In order to make the translations as accurate as possible, understanding the cultural context the scriptures were written in is also important for translators. Gaining a better understanding the ancient biblical world, in turn, helps them to also better convey the meaning of the text in modern languages.

But translators have to be very careful in their handling of the text. The updated NIV Bible released in 2011 came under harsh criticism from some people for its use of gender-inclusive language. This non-gender-specific language wasn't used when talking about God, but it was used when referring to mankind, and some saw that as an attempt at changing the meaning of the text.

Merrill says the Hebrew phrase translated "sons of Israel," which appears throughout the Old Testament, could seem confusing to modern English readers when literally interpreted because it gives the impression that it is referring only to the men in Israel. In that ancient culture, though, the phrase would actually be understood as referring to all Israelites, but the original language reflects the "highly patriarchal world" that existed at the time.

Merrill says he doesn't have a problem with translating phrases like "sons of Israel" into, for example, "people of Israel," because the author's intended meaning is still the same. He would, however, make a footnote to show that the literal translation is "sons."

"The translations that are done with a mind toward the original setting, and sensitivity, also, to the modern audience – that's a chasm that's difficult to bridge sometimes. But I think it needs to be done, because 3,000 years or 2,000 years and 8,000 miles – that's a huge, huge difference," he said.

There are several practices Merrill views as potential problems in the world of Bible translation and reading.

"I'm somewhat put off by the need that publishers seem to feel to produce their own versions, translations, of the Bible. It seems to me sometimes that it's profit-driven. Sometimes it's a desire to have some competitive product," he said. He admits that it might be unfair of him to say that, since he cannot confirm that any translations were completely profit-driven ventures, but he suspects that is the case in some instances.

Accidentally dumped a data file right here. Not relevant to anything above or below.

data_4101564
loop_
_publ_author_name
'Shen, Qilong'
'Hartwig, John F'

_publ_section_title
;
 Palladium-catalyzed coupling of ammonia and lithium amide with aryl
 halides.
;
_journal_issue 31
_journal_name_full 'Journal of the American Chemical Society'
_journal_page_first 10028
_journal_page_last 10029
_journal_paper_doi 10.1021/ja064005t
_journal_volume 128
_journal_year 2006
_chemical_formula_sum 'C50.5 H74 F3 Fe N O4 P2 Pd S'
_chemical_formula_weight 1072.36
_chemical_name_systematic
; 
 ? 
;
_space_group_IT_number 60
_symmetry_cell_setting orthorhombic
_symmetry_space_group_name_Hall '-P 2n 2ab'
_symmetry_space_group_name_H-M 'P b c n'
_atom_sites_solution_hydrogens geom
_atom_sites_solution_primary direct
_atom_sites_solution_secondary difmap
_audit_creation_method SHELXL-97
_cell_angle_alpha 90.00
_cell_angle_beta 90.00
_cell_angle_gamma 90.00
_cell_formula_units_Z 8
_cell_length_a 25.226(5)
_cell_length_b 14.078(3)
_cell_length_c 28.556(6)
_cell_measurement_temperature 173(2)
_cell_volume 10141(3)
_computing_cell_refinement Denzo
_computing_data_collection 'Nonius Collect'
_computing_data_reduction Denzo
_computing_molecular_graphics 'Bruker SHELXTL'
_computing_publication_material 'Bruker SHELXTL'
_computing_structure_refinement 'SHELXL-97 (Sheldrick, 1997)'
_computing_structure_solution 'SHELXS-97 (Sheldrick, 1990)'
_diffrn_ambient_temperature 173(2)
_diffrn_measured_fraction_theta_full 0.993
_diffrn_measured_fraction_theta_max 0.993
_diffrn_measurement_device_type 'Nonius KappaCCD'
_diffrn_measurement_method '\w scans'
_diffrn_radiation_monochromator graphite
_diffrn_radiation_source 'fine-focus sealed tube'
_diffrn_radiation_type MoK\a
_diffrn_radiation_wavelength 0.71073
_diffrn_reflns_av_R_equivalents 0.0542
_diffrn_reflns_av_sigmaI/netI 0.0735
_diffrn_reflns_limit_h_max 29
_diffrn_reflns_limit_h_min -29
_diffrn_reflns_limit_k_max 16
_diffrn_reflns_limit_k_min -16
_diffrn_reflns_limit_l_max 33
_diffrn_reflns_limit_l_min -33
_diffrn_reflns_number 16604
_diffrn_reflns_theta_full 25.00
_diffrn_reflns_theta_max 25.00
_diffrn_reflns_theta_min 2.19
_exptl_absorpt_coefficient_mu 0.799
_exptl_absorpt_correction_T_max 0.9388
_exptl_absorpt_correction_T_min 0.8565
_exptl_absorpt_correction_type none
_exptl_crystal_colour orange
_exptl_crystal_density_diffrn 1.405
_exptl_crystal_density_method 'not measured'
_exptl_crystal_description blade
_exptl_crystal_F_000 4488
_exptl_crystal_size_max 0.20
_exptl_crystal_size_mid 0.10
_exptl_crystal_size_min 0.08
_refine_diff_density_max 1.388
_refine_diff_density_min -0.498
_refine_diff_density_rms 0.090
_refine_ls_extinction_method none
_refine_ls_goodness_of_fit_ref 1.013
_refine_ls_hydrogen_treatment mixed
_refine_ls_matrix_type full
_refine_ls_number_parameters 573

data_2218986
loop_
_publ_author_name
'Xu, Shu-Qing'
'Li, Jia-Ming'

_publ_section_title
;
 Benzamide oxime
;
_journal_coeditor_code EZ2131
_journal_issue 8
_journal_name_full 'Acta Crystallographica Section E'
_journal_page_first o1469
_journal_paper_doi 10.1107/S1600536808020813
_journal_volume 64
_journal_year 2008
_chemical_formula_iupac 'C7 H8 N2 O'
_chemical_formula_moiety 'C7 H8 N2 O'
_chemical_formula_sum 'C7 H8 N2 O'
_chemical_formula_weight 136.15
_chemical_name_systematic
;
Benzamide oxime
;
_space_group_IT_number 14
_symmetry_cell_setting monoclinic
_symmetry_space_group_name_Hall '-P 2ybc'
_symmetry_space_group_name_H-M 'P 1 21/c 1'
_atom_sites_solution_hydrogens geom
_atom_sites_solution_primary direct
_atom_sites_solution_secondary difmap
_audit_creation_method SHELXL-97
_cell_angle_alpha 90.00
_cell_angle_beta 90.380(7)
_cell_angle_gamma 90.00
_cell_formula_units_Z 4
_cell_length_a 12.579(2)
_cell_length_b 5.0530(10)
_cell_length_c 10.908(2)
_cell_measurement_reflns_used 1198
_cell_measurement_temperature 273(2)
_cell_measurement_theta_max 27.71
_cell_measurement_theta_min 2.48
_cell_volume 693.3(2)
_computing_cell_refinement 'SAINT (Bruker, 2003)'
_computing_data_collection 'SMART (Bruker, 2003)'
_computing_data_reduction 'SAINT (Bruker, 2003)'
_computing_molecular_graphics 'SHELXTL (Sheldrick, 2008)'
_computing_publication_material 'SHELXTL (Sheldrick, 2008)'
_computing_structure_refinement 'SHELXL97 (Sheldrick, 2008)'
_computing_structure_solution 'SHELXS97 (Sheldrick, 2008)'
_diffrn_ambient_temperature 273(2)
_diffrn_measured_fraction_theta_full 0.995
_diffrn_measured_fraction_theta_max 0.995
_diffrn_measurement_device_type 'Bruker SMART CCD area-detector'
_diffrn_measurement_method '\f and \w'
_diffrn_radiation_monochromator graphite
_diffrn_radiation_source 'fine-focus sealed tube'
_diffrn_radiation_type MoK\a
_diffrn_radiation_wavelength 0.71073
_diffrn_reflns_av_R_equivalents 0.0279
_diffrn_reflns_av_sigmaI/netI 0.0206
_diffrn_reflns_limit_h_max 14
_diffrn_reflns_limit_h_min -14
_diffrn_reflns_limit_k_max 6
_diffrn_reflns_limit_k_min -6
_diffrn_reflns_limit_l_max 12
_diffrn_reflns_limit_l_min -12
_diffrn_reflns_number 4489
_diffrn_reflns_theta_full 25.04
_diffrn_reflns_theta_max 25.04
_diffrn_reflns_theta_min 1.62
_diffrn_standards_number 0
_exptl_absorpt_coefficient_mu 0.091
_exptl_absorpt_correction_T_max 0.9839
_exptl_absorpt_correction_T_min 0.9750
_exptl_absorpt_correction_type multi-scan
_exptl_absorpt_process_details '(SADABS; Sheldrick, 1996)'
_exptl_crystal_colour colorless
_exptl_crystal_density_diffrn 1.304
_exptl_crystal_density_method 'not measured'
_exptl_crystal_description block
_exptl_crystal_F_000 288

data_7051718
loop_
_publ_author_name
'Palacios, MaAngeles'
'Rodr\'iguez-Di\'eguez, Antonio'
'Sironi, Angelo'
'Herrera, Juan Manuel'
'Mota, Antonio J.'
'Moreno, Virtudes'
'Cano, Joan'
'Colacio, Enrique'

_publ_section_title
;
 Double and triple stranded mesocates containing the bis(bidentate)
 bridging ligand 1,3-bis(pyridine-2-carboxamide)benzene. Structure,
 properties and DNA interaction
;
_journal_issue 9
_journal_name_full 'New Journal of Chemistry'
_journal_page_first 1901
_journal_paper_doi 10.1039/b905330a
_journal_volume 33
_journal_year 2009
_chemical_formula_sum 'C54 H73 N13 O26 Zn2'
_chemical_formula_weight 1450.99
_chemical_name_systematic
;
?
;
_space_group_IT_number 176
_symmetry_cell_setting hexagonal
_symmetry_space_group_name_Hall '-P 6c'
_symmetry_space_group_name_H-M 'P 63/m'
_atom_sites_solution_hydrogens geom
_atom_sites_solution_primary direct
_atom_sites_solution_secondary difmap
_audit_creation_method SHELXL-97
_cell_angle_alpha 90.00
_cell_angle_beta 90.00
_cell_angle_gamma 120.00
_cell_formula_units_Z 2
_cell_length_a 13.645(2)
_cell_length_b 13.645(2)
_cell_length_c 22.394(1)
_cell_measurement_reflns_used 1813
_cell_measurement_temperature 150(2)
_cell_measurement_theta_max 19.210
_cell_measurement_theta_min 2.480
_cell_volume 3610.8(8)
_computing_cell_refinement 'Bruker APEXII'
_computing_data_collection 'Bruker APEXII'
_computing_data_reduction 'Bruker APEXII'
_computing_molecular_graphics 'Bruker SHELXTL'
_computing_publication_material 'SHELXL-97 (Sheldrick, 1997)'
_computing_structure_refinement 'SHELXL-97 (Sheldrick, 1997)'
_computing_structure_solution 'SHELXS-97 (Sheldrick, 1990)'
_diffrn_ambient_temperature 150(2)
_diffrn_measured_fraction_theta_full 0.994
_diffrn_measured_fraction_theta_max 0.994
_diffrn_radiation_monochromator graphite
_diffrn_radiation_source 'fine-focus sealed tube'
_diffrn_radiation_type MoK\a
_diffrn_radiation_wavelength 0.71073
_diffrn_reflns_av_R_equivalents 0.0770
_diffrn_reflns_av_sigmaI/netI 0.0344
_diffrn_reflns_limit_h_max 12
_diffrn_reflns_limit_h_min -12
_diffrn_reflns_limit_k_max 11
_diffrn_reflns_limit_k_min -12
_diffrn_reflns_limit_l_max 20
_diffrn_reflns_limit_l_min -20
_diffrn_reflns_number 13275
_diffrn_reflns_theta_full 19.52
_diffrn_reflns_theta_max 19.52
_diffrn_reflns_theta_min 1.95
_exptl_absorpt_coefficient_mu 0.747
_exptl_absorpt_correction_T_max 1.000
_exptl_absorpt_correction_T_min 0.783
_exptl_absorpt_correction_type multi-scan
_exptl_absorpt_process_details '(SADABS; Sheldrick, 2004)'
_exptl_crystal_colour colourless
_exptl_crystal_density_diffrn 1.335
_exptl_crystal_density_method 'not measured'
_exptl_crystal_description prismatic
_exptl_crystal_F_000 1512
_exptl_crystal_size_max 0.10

He also emphasized the importance of translations being done from the earliest possible texts, as opposed to being mere paraphrases of already existing translations.

"My concern is that these be indeed translations that are true to the intent of the ancient texts, and not interpretive translations that try to recreate an ancient setting out of thin air. That's a concern that I have. And it's much easier, of course, just to paraphrase an existing translation – put it in little different words – but that's not translation. That's theft almost," he said.

He cautions against movements such as the "King James only" segment of Christianity, which "sees Elizabethan English as the final way in which the Word of God can be transmitted to an English audience." It isn't right, he suggests, to essentially canonize any one English translation of the Bible.

Some people may question the accuracy of any Bible version simply because translators don't have the original letters and books, called "autographs," to translate from. So how do we know that the manuscripts translators work from completely express the intended meaning of the original letters and books?

"Well, we don't for sure," said Merrill "But we do believe – I do, at least – that the same God who inspired the sacred texts, and collected together these texts into the canon, has been well able to preserve His intention in His revelation up through the centuries into the best manuscripts that we possess. In other words, that's a God-blessed process as well."

Wycliffe Bible Translators USA Chief Operations Officer Russ Hersman told OneNewsNow in December that, for the first time, there are now more translation projects already started than have yet to begin. With projects encompassing 2,075 languages already in progress and 1,967 that haven't yet been started, the organization estimates that the languages which still need a Bible translation will have them by the year 2037.